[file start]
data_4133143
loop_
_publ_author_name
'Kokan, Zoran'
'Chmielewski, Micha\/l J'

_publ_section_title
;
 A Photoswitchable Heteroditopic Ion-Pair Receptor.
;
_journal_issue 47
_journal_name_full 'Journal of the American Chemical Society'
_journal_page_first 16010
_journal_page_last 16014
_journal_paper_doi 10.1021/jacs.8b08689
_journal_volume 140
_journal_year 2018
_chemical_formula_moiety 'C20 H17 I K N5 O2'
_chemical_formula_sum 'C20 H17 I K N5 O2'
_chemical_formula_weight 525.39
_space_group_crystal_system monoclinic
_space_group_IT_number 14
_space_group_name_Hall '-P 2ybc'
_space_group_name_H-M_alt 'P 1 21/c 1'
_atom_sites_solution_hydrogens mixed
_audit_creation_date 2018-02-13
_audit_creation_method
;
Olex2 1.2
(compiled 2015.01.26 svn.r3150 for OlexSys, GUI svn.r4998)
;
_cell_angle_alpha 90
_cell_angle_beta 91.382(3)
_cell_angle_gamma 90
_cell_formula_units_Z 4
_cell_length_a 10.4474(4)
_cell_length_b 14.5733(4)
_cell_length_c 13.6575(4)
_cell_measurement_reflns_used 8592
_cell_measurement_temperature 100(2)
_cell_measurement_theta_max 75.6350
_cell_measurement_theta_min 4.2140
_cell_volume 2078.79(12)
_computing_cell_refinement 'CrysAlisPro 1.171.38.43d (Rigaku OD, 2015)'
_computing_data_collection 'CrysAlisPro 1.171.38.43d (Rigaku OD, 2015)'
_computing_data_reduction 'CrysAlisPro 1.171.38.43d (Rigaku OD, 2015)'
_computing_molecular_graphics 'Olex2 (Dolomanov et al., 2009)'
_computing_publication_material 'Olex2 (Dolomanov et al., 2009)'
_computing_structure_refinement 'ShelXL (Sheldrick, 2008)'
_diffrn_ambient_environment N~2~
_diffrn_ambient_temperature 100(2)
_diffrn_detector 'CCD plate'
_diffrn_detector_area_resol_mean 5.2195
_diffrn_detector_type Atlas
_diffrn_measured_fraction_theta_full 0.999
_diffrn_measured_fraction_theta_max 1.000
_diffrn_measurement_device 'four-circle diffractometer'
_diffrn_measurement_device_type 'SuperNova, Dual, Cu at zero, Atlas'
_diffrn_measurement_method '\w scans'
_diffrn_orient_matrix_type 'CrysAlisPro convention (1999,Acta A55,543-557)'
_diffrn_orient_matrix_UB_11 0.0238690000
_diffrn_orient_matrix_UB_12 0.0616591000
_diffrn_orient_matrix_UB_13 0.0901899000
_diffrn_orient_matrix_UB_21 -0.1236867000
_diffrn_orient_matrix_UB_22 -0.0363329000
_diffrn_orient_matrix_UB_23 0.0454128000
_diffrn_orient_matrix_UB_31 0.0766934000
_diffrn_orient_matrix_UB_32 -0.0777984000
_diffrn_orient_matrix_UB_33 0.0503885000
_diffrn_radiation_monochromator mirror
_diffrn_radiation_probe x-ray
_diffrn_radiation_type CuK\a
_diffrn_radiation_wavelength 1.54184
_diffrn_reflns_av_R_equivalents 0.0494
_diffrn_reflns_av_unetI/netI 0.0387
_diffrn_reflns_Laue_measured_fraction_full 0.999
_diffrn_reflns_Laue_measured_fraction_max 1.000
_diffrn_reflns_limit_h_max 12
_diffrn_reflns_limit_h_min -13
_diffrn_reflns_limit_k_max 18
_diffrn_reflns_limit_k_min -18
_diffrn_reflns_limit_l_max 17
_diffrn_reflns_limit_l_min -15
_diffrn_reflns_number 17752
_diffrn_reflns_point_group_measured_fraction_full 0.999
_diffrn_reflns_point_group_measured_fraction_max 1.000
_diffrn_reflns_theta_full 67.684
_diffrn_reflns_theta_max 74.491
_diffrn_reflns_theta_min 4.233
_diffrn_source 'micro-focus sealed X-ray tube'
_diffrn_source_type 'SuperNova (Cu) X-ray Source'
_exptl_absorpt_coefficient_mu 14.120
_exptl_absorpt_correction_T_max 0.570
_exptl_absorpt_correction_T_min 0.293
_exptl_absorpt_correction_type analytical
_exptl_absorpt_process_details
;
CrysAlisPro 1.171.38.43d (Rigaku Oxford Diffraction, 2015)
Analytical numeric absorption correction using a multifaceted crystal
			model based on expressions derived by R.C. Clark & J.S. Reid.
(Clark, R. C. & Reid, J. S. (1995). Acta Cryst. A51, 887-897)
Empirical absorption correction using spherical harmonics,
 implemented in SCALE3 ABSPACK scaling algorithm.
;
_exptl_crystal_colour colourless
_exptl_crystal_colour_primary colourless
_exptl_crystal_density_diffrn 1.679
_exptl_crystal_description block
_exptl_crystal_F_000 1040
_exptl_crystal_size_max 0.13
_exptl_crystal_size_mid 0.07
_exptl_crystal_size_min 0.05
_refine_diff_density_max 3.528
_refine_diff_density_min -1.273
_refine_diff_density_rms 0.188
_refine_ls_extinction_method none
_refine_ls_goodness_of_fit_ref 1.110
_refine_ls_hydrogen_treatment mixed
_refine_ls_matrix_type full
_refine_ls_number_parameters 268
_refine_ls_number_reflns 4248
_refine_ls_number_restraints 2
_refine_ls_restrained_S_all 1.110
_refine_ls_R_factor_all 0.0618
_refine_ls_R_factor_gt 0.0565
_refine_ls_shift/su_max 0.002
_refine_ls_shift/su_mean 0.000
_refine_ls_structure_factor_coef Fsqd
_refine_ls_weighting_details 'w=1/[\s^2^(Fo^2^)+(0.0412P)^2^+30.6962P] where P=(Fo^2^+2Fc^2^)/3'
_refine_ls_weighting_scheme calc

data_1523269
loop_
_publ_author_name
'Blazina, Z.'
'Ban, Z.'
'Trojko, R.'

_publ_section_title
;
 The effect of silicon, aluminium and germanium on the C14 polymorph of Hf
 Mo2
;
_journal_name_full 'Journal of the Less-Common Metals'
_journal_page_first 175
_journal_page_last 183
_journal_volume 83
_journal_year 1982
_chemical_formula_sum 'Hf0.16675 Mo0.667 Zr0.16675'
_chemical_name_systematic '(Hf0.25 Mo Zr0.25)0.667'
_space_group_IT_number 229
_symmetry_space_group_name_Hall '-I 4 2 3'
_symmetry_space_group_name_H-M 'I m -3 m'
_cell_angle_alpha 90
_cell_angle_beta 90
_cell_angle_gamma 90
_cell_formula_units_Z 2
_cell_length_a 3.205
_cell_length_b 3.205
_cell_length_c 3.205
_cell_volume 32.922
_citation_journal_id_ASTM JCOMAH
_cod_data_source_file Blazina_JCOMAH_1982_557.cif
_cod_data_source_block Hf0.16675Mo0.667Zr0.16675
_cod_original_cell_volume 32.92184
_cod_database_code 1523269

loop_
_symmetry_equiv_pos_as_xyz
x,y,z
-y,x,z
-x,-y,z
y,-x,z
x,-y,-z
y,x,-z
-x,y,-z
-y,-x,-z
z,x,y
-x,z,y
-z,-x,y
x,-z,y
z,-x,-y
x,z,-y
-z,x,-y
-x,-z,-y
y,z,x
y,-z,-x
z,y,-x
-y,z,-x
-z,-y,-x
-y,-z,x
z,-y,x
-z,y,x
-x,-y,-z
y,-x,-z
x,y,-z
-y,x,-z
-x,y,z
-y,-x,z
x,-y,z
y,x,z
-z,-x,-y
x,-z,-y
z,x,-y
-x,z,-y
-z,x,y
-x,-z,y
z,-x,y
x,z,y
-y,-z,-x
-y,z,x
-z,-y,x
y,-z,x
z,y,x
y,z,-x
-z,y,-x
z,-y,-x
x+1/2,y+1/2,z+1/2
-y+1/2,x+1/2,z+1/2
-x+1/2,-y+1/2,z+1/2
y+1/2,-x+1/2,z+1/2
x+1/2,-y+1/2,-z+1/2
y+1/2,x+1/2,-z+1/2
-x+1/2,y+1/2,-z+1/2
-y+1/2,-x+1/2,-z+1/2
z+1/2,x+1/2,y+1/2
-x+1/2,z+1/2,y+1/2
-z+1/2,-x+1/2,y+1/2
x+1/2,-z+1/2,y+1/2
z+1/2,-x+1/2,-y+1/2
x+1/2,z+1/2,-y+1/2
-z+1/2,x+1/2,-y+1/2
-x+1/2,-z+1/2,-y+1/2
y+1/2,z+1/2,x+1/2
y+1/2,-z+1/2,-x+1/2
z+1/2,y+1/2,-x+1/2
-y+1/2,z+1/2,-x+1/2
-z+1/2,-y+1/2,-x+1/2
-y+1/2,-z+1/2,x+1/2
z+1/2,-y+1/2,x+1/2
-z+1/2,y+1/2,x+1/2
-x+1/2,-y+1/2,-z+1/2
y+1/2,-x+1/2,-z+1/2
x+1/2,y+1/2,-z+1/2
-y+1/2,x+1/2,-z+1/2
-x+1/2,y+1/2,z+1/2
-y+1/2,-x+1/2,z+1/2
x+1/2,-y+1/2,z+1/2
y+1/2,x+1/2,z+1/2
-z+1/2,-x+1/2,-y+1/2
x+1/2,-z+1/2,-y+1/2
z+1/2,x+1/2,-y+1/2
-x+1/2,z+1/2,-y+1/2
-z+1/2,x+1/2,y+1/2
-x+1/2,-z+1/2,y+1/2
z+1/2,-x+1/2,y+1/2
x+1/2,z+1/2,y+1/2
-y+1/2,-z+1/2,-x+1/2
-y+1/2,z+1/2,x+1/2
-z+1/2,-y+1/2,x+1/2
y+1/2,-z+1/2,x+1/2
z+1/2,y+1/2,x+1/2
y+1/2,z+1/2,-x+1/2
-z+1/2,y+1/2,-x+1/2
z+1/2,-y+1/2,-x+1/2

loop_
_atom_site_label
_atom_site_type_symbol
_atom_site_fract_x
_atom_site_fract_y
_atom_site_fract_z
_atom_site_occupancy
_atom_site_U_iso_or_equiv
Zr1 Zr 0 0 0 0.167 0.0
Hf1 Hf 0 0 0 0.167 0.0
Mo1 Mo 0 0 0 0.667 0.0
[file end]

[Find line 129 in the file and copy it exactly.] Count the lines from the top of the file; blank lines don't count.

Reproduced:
_refine_ls_weighting_scheme calc